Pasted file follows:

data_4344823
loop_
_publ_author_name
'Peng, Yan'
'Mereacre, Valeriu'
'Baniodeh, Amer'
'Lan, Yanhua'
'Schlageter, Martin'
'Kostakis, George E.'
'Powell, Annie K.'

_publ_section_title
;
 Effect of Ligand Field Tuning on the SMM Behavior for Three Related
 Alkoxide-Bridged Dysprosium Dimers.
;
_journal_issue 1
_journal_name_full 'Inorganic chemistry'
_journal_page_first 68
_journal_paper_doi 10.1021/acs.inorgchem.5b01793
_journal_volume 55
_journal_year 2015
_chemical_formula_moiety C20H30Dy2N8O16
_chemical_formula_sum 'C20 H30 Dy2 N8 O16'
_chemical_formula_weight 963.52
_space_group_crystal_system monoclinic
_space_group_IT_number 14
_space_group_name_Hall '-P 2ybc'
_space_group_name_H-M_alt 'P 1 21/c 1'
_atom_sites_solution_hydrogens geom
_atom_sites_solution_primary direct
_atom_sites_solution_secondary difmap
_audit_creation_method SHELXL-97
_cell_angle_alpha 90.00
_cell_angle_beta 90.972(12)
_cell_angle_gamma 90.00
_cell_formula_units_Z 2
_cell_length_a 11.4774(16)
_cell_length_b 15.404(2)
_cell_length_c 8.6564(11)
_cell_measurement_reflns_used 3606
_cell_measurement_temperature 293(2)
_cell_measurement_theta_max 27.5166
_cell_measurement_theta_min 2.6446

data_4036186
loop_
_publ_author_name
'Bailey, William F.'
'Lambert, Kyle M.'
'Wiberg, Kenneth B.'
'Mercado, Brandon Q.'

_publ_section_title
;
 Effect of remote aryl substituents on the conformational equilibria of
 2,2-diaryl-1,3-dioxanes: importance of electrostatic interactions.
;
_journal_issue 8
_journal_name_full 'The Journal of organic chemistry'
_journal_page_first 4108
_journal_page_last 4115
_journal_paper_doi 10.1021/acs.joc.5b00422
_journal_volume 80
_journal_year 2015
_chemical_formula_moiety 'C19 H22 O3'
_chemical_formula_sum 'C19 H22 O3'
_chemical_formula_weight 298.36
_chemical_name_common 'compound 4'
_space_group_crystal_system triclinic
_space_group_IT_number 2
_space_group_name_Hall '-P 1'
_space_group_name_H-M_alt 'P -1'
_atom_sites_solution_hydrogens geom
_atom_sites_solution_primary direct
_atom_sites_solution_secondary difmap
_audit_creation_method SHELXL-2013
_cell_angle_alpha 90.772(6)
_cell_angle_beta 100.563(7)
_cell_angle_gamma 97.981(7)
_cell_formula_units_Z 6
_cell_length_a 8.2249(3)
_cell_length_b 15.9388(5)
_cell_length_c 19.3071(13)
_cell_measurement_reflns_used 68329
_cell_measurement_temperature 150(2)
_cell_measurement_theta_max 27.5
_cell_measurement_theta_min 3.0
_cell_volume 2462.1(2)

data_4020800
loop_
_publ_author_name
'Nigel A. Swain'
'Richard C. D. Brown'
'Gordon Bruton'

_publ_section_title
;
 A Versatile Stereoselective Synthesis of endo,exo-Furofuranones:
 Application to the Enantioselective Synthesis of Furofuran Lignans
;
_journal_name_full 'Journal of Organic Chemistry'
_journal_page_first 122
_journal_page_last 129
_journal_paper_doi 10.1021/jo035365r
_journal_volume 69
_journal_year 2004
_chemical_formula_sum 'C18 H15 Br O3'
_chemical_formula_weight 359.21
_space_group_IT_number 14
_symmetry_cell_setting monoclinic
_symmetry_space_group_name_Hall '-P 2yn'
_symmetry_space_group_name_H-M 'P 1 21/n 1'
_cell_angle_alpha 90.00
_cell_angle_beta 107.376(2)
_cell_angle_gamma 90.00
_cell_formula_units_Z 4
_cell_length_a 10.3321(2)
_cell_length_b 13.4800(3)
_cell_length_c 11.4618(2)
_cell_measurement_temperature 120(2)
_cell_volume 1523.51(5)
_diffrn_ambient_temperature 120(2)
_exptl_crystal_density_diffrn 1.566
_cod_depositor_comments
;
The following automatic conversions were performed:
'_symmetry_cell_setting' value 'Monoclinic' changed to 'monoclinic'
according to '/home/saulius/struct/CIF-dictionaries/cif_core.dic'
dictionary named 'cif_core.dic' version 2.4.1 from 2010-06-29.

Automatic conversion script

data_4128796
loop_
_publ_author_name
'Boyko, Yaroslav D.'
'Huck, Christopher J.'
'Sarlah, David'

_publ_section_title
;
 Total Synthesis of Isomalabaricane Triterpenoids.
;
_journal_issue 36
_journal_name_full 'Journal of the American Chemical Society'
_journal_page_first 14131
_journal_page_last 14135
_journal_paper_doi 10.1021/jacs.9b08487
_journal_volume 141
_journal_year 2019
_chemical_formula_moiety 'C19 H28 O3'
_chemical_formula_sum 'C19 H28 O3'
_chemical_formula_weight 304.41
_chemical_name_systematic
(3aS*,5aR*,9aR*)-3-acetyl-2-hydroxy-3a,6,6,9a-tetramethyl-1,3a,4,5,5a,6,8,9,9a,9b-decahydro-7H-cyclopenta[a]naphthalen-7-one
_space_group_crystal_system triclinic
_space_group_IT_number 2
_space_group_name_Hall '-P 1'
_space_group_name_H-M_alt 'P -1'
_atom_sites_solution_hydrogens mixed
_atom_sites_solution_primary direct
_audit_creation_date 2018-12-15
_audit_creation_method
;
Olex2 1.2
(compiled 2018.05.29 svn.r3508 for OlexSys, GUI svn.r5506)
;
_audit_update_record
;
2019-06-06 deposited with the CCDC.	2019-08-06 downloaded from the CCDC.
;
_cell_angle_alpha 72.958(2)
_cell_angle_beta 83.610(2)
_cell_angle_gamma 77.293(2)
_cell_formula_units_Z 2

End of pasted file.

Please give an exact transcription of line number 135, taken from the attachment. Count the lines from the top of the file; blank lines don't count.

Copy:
;